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Craig Goodwin
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What source of renewable energy generates enough power each day to support up to 600 homes in the Enumclaw Plateau? Corn? Nope, this happens to be a view looking southeast from the parking lot at Rainier Biogas. Lots of corn growing on the plateau right now, but not for renewable energy. Instead, the corn is for food to feed dairy cows, whose waste serves to fuel the digester here, producing "natural" gas. The $2 million facility is a partnership between 3 or more plateau dairy farmers and Farm Northwest Power from Skagit County and began operations here in 2012. Cow... Continue reading
Posted Aug 15, 2020 at Black Diamond NOW
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Over the last several years, I have regularly posted historical and current water quality data sample results for Lake Sawyer. Thanks to the King County Lake Stewardship program and local lake steward Ken Docktor, we are able to see and track water quality trends for the lake. King County also prepares an annual Download 2020-Sawyer-2019-Lake-Stewardship-Monitoring-Report (1) that helps us understand what all this data mean. However good and helpful this data may be, we also need to understand the quality of water that enters the lake from primary sources. This means Ravensdale Creek (officially called Covington Creek) and Rock Creek.... Continue reading
Posted Aug 12, 2020 at Black Diamond NOW
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Looking for a short hike with awesome views of Mt. Rainier and exercise too? Head up to Mt Rainier NP and take the 1.2 mile trail up to the saddle at Pinnacle Peak. The trailhead is located directly across the road from Reflection Lakes. Spectacular and unique views of the mountain await. Here's a view from the saddle. I purposely have hikers in the photo to provide perspective. Pretty neat, huh! Although the trail is well maintained and navigable for most hikers, it is steep - climbing 1,100 feet over a mile. If you look closely at the image that... Continue reading
Posted Aug 8, 2020 at Black Diamond NOW
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So far, so good. Current lake water levels are -3.6" below the weir which compares with the average over the last ten years at this time of -5.9". Any rain we can get this time of year is most helpful. If you are interested in keeping current with lake levels and other related Lake Sawyer weather information, be sure to add the Lake Sawyer Weather web site to to your list of favorites. Maintained by Bob and Janie Edelman at dock 30, you'll find a wealth of useful information, both current and historical. Continue reading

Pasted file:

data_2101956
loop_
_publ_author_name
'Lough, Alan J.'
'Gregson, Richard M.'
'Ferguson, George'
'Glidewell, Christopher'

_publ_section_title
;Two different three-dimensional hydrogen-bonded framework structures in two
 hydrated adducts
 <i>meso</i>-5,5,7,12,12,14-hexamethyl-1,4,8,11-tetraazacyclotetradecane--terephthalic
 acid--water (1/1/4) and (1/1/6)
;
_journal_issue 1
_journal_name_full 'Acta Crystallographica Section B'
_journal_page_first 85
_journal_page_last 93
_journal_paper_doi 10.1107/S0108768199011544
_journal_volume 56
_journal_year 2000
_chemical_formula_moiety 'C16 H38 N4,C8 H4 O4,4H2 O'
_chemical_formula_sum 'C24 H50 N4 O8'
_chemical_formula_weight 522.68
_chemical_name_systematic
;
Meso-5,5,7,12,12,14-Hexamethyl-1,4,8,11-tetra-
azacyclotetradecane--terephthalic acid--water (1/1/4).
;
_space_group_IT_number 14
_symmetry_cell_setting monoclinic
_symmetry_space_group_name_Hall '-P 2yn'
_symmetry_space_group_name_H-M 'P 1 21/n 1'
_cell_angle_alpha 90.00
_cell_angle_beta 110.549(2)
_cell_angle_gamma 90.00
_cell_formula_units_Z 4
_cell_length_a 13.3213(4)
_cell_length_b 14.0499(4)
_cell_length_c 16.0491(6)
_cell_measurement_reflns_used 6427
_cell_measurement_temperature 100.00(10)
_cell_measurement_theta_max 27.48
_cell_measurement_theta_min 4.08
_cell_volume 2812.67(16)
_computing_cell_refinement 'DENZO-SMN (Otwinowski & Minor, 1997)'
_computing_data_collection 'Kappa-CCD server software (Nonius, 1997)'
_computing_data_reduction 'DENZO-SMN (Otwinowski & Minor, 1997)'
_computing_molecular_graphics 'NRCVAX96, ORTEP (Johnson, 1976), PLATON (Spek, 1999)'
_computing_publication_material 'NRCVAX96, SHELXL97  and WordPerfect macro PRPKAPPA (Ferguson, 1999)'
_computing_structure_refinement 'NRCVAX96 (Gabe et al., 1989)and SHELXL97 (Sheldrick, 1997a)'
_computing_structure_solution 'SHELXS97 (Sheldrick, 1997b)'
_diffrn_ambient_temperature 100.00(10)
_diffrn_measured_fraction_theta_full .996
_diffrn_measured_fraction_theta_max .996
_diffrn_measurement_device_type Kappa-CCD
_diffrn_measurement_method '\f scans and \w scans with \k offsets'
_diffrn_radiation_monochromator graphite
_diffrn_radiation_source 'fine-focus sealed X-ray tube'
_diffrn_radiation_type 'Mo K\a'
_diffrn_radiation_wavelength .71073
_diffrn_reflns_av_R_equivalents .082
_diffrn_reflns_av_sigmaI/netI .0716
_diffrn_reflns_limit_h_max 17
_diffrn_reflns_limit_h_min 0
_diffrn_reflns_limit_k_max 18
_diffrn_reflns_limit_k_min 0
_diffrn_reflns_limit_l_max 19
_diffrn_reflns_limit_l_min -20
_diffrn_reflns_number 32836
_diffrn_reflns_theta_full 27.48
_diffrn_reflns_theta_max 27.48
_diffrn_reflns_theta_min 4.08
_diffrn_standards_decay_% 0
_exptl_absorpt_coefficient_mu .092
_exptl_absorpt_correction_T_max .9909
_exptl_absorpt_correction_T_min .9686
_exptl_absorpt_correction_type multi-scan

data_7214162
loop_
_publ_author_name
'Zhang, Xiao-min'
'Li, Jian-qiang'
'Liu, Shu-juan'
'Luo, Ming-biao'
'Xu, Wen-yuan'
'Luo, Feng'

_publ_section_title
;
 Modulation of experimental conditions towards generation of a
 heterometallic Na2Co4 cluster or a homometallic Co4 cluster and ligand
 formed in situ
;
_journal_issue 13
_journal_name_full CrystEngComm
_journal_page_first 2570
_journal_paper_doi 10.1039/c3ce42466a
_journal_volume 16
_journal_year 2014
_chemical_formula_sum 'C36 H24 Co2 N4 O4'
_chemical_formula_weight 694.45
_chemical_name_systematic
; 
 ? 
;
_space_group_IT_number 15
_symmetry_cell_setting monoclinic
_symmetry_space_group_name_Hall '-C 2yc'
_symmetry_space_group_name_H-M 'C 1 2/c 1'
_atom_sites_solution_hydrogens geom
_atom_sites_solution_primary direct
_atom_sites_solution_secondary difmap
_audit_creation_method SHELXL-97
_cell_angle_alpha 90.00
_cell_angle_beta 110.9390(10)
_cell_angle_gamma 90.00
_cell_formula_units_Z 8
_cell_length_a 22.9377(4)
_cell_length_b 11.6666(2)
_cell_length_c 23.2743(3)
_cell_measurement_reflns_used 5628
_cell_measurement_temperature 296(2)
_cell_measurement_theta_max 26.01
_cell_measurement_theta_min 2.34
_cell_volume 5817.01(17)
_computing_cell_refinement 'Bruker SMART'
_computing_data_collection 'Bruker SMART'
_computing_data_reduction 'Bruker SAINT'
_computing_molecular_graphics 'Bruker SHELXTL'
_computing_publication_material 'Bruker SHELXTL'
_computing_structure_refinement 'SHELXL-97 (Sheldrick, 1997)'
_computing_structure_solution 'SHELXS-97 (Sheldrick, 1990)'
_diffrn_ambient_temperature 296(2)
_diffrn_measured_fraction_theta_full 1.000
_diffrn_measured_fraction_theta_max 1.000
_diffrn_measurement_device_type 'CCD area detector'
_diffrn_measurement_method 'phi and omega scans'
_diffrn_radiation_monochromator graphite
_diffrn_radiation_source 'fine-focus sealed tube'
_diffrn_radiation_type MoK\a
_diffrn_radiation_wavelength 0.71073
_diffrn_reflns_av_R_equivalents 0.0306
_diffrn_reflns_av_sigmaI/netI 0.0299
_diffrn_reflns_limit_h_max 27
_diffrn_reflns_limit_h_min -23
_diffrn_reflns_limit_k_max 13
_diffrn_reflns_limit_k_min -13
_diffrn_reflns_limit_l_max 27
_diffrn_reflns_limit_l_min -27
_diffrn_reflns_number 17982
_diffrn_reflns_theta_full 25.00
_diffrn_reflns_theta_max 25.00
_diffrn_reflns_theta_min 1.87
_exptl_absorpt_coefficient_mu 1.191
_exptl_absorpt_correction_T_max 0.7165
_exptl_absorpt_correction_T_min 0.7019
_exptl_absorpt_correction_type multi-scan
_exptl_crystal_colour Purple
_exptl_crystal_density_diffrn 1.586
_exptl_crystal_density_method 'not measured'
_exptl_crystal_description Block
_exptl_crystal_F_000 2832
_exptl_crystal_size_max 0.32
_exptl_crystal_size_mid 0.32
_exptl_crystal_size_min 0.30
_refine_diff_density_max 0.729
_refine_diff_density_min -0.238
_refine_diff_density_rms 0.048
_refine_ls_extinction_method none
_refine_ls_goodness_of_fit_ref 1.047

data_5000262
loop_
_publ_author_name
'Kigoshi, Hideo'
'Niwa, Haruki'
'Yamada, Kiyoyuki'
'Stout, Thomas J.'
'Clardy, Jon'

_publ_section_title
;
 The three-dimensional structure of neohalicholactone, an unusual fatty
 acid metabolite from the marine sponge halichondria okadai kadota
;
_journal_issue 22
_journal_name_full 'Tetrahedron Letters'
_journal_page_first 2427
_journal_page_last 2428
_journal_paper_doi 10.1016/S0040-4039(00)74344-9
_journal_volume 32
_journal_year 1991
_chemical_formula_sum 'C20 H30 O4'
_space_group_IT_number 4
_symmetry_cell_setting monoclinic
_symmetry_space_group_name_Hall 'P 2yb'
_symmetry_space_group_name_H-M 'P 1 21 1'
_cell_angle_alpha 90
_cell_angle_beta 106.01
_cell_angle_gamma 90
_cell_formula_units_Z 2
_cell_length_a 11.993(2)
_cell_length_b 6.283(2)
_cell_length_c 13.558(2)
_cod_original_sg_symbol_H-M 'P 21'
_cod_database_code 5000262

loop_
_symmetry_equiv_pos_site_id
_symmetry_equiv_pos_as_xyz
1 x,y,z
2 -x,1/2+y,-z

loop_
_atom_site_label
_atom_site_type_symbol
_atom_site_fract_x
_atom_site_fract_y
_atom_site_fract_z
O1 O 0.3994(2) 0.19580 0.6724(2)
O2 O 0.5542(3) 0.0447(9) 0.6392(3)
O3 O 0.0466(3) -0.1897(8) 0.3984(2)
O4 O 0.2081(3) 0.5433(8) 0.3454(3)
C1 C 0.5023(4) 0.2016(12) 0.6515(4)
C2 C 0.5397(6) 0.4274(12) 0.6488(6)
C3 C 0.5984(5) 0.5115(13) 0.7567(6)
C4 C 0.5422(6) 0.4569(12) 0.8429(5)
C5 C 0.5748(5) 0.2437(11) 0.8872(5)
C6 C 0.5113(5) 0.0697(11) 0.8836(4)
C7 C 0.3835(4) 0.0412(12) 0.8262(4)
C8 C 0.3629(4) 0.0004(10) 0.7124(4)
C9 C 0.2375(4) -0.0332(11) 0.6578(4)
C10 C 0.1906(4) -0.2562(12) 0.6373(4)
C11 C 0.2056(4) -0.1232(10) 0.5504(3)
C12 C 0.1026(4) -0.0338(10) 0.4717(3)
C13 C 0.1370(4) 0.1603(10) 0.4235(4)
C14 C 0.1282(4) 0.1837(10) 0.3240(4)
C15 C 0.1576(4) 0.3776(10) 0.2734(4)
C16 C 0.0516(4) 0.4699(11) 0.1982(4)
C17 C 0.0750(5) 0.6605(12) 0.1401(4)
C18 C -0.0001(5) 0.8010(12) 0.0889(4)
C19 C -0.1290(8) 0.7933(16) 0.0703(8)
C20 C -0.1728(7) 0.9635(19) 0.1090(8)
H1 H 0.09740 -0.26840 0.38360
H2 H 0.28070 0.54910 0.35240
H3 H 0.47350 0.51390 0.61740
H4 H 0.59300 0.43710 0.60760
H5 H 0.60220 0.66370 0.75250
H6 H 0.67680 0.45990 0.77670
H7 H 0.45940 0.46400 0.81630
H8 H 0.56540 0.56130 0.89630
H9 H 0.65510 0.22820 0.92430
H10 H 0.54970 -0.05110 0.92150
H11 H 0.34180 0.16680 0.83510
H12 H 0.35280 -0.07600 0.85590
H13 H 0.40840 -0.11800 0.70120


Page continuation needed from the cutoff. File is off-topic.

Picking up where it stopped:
Posted Aug 6, 2020 at Black Diamond NOW
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King County recently posted Lake Sawyer water quality test results for samples taken in June earlier this year. Like always, I would caution that we are looking for trends and cannot reach conclusions based on any sample above or below the "norm". Measuring lake water temperature is a good example where we can clearly see a trend - the lake is clearly getting warmer. As we would expect, water temperatures in May/June are lower than they are August, but the trend is up over this ten year period, particularly near the surface. Since warmer water has less oxygen carrying capacity... Continue reading
Posted Aug 3, 2020 at Black Diamond NOW
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As you may recall, the city of Kent at one time promoted itself as the "Lettuce Capital of the World". No small bragging rights claimed by these folks back in the day. But their claims to agricultural braggadocio didn't end with lettuce. Have you ever see the cabbage also grown in the White River Valley? Image courtesy University of Washington Libraries, SOC8387, William Martin photographer, circa 1908 Growing cabbage may have been an even bigger truck farming business in the valley - though I must admit to a degree of skepticism when I look a the above postcard. Could cabbage... Continue reading
Posted Jul 23, 2020 at Black Diamond NOW
Thanks for sharing Ty!
1 reply
Hi Kathryn. I looked through the info that I have regarding the Poor Farm and could find nothing. Good luck in your search.
1 reply